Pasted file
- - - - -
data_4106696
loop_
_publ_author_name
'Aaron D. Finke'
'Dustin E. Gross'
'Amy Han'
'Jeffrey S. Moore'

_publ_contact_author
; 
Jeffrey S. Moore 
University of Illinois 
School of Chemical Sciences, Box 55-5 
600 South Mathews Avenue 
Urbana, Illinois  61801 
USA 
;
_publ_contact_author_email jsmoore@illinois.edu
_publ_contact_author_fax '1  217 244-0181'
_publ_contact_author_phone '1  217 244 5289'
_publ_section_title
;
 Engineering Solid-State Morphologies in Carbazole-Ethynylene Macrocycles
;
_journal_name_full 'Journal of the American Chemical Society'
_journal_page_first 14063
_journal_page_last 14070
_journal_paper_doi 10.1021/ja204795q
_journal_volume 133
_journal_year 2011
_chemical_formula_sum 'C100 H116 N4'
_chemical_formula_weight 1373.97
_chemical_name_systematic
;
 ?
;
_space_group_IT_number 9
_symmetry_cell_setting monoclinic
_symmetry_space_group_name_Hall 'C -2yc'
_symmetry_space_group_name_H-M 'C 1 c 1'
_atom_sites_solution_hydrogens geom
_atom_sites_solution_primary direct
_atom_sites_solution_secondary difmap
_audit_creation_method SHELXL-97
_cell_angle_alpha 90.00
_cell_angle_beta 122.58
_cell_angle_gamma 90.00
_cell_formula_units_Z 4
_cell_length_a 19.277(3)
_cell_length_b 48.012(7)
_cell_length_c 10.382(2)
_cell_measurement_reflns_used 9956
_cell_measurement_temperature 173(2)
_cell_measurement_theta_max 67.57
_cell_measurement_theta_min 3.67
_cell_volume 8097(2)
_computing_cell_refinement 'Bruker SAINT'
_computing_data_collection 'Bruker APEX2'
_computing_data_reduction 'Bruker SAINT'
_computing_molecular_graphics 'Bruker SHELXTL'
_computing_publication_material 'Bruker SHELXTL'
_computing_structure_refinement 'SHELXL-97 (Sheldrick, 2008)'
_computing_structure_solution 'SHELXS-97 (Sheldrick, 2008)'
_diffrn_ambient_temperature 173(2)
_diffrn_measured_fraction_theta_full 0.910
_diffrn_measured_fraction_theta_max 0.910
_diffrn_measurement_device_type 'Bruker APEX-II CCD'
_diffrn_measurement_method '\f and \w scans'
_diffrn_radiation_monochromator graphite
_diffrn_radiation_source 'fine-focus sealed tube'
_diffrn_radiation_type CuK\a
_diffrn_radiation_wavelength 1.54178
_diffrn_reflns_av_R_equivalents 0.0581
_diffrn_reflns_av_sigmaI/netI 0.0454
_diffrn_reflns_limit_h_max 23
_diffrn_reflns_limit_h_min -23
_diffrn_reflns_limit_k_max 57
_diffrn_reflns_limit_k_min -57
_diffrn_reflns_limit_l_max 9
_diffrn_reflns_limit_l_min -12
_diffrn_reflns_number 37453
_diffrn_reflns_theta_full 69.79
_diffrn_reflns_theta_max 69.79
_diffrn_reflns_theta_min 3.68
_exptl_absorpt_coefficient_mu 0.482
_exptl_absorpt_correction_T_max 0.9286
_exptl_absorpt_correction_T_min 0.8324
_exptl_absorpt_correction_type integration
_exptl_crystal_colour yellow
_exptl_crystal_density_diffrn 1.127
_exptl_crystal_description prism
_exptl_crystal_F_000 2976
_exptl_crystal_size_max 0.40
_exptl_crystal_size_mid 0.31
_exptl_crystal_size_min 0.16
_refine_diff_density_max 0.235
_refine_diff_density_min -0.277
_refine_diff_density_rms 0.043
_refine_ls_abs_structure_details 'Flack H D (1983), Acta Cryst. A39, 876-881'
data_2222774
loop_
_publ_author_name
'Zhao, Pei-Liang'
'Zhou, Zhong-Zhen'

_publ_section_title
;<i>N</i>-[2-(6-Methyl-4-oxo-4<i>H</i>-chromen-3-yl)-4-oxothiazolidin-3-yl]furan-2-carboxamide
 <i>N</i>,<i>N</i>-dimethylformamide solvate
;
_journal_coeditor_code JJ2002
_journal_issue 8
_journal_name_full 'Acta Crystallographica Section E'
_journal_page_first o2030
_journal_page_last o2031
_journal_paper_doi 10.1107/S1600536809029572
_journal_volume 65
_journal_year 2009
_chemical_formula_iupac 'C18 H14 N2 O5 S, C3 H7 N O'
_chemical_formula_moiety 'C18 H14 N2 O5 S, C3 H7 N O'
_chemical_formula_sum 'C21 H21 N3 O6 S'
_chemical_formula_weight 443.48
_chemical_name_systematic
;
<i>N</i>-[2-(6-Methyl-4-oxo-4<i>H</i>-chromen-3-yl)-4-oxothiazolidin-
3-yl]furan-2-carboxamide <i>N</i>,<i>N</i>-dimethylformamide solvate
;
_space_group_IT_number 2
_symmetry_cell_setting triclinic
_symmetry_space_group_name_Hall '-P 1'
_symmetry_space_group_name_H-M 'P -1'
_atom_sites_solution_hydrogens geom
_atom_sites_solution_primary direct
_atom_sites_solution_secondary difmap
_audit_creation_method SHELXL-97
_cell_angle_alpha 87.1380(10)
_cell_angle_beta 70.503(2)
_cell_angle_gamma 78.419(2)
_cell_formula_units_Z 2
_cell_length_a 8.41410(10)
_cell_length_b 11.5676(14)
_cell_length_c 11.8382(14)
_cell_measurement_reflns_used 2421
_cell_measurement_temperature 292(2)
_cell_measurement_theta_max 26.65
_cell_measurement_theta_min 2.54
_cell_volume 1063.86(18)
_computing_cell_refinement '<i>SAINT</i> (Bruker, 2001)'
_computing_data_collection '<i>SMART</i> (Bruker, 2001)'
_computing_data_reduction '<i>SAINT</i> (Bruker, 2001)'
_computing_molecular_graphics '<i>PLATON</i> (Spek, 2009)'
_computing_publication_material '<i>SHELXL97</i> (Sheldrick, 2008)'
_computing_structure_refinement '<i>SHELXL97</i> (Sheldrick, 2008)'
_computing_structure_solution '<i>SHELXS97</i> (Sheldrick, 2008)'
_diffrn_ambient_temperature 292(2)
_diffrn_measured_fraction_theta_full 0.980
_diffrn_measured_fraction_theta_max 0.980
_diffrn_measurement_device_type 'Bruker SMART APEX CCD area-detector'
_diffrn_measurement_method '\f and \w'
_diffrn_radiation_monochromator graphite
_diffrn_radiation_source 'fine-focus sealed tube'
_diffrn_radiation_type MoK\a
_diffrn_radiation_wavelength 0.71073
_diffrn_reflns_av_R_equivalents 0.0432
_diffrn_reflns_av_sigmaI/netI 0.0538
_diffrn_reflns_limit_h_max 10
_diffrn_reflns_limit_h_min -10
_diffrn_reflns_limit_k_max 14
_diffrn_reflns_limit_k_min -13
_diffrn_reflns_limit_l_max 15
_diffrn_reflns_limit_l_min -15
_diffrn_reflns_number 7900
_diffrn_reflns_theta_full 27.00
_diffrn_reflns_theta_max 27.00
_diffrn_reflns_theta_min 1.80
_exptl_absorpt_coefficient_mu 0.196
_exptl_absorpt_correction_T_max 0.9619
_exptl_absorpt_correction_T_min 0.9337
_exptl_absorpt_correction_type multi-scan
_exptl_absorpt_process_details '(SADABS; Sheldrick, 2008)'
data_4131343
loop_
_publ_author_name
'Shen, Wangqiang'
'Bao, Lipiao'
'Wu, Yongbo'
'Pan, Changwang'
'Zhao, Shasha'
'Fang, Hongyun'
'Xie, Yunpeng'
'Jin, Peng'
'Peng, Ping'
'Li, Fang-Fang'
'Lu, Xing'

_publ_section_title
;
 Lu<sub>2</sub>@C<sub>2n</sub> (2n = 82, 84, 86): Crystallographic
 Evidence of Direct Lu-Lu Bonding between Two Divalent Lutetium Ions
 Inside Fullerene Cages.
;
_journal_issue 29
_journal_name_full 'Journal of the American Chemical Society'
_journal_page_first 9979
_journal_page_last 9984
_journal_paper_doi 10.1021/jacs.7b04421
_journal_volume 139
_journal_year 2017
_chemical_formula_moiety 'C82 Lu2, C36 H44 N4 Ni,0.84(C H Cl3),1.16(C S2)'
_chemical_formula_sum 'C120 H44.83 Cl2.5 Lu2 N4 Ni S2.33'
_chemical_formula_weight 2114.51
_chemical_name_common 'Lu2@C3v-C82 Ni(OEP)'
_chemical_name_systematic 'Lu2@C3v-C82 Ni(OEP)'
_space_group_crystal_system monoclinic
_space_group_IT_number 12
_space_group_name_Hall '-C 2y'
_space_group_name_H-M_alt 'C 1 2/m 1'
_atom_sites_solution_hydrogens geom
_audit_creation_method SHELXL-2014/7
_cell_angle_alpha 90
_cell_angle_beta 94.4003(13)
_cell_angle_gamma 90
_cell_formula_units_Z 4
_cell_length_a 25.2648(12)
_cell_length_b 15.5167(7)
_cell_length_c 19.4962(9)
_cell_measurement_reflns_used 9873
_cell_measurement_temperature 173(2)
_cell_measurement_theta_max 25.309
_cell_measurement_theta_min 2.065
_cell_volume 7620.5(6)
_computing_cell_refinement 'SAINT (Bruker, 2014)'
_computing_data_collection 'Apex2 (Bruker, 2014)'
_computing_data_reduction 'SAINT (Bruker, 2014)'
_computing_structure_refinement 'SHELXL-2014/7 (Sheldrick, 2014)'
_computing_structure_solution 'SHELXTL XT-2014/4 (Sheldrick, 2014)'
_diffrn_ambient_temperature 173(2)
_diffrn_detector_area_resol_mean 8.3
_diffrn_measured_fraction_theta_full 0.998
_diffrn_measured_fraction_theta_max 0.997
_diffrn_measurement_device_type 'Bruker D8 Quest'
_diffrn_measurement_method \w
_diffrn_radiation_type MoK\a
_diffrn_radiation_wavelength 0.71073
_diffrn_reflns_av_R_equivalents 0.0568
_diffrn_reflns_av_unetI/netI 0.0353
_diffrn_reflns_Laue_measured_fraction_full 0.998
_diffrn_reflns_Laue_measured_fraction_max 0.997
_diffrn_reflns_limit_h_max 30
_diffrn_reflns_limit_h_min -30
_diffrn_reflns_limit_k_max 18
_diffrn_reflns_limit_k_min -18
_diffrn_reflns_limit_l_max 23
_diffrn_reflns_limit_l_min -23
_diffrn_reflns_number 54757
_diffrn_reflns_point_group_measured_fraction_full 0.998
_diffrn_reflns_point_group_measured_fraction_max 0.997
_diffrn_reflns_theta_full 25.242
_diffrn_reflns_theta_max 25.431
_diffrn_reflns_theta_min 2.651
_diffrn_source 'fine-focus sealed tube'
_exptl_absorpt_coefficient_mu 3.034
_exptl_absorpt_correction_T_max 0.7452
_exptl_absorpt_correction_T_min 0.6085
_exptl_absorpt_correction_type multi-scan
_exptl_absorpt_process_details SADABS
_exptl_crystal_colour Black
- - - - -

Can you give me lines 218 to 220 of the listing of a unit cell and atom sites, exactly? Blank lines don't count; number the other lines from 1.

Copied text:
_cell_angle_gamma 90
_cell_formula_units_Z 4
_cell_length_a 25.2648(12)